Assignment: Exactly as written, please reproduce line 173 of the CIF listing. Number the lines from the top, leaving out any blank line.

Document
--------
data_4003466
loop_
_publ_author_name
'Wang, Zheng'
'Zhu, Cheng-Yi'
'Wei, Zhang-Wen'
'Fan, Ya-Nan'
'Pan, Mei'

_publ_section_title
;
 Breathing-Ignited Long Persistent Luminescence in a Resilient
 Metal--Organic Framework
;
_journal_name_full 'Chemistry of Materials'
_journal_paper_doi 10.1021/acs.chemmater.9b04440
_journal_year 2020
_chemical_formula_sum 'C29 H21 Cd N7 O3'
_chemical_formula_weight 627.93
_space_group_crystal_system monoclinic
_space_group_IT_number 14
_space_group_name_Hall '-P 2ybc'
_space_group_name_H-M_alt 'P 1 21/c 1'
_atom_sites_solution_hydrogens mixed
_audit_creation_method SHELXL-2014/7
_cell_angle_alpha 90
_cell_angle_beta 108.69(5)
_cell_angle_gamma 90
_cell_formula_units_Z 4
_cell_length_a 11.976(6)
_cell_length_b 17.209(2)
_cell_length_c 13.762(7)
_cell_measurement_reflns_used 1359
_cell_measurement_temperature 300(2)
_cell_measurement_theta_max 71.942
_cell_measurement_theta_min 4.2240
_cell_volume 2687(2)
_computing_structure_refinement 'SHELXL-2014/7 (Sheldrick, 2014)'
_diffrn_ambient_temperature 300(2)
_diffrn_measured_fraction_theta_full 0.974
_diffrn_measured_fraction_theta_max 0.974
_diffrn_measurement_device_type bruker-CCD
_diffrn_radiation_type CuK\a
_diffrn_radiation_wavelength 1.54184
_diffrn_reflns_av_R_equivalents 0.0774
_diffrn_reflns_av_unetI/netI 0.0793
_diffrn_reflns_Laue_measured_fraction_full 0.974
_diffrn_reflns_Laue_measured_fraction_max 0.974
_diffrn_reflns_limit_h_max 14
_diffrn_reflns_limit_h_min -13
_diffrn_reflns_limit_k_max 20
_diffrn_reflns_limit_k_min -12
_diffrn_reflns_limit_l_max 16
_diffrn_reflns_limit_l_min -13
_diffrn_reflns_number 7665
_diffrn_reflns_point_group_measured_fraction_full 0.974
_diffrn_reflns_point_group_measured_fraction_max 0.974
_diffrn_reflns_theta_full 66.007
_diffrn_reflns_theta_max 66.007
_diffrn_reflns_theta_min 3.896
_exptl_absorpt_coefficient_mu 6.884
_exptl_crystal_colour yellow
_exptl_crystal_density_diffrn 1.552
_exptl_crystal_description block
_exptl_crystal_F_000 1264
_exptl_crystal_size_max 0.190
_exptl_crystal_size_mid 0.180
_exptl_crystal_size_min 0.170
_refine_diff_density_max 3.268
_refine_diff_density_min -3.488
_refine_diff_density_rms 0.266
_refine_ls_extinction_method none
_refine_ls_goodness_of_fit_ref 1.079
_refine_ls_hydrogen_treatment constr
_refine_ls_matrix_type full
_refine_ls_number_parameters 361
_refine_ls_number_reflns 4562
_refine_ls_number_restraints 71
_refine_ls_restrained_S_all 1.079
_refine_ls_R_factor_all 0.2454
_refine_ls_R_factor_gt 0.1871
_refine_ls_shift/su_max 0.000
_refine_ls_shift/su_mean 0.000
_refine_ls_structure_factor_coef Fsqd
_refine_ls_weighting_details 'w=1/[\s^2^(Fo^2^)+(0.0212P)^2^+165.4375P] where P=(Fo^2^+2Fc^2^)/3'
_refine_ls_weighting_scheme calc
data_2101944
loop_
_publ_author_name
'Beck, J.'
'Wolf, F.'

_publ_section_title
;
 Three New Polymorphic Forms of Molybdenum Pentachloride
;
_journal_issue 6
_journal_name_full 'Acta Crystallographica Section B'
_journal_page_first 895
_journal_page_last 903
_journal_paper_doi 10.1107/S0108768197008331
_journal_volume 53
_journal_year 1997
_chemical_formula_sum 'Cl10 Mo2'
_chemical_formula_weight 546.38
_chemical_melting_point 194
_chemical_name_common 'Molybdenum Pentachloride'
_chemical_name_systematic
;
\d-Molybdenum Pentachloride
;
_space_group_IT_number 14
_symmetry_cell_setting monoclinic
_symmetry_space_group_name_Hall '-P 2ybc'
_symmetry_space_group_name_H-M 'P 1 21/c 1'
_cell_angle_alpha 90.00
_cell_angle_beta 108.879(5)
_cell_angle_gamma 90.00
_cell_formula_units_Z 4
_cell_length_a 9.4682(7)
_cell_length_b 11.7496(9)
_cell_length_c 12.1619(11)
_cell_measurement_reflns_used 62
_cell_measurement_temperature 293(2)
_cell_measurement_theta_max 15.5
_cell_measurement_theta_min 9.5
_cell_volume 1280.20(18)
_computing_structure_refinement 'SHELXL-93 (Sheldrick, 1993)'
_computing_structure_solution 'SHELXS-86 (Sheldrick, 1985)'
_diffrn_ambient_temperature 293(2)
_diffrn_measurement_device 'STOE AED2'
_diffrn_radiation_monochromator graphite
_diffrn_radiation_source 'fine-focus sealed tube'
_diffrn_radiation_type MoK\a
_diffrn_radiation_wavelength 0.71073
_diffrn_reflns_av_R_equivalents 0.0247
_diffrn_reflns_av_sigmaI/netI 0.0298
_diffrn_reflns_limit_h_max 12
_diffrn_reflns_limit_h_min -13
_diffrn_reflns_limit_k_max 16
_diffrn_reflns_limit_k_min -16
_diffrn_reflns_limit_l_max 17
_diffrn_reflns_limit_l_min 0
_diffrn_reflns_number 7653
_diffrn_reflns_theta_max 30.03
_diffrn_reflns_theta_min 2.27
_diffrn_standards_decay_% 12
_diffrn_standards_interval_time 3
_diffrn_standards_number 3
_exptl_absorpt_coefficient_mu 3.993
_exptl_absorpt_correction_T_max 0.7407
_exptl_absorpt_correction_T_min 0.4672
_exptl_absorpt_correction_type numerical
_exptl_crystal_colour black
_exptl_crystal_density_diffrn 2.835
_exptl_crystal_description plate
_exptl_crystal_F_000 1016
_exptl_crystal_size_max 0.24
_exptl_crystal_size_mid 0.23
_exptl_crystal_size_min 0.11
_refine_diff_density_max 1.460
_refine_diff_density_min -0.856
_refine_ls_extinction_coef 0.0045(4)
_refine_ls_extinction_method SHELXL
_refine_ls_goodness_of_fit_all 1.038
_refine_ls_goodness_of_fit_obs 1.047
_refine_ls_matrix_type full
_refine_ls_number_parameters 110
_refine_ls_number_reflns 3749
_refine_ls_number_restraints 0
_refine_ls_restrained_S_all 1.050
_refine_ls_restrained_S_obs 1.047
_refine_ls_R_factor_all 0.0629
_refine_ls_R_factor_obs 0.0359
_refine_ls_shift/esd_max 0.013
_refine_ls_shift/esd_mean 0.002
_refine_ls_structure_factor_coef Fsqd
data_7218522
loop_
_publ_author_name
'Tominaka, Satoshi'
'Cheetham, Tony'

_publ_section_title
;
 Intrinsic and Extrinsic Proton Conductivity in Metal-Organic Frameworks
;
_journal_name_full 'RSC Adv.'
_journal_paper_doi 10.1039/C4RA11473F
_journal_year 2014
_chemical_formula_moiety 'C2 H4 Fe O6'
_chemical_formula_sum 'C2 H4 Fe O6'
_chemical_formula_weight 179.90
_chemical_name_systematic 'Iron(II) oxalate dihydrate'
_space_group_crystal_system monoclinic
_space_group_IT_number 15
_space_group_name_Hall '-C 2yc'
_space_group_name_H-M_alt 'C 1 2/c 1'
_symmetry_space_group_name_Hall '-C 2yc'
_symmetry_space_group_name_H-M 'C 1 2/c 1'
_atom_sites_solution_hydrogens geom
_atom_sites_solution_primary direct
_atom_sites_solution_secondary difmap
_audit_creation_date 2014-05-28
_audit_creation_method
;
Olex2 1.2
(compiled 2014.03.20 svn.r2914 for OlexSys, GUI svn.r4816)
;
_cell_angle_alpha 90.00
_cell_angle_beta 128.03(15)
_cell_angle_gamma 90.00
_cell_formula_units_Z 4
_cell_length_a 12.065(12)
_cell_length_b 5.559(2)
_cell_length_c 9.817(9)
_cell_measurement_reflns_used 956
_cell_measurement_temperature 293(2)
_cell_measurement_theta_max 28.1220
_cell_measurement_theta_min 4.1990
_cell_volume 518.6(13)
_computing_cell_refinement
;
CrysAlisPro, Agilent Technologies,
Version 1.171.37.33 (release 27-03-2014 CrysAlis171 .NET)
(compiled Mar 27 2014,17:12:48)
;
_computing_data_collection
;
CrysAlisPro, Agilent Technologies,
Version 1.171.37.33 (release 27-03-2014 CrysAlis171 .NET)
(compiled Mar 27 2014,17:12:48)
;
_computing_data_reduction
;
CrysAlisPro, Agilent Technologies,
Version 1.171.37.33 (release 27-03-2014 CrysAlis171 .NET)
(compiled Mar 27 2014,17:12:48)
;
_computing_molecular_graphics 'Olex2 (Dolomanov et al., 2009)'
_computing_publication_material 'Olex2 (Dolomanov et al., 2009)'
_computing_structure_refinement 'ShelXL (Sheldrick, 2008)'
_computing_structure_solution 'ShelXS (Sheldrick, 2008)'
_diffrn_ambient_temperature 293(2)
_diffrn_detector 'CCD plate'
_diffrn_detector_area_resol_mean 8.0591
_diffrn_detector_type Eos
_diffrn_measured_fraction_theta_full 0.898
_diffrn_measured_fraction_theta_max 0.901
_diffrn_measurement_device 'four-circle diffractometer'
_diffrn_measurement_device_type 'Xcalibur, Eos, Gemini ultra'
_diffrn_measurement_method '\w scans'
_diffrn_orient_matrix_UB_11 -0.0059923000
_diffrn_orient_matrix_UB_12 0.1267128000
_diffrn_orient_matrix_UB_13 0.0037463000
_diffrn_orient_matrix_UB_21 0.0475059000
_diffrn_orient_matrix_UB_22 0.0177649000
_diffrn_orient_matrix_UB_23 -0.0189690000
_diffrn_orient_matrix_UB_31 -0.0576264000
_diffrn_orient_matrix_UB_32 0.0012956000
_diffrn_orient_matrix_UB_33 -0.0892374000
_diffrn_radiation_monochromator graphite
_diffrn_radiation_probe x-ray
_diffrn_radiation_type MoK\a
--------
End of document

_refine_ls_shift/esd_max 0.013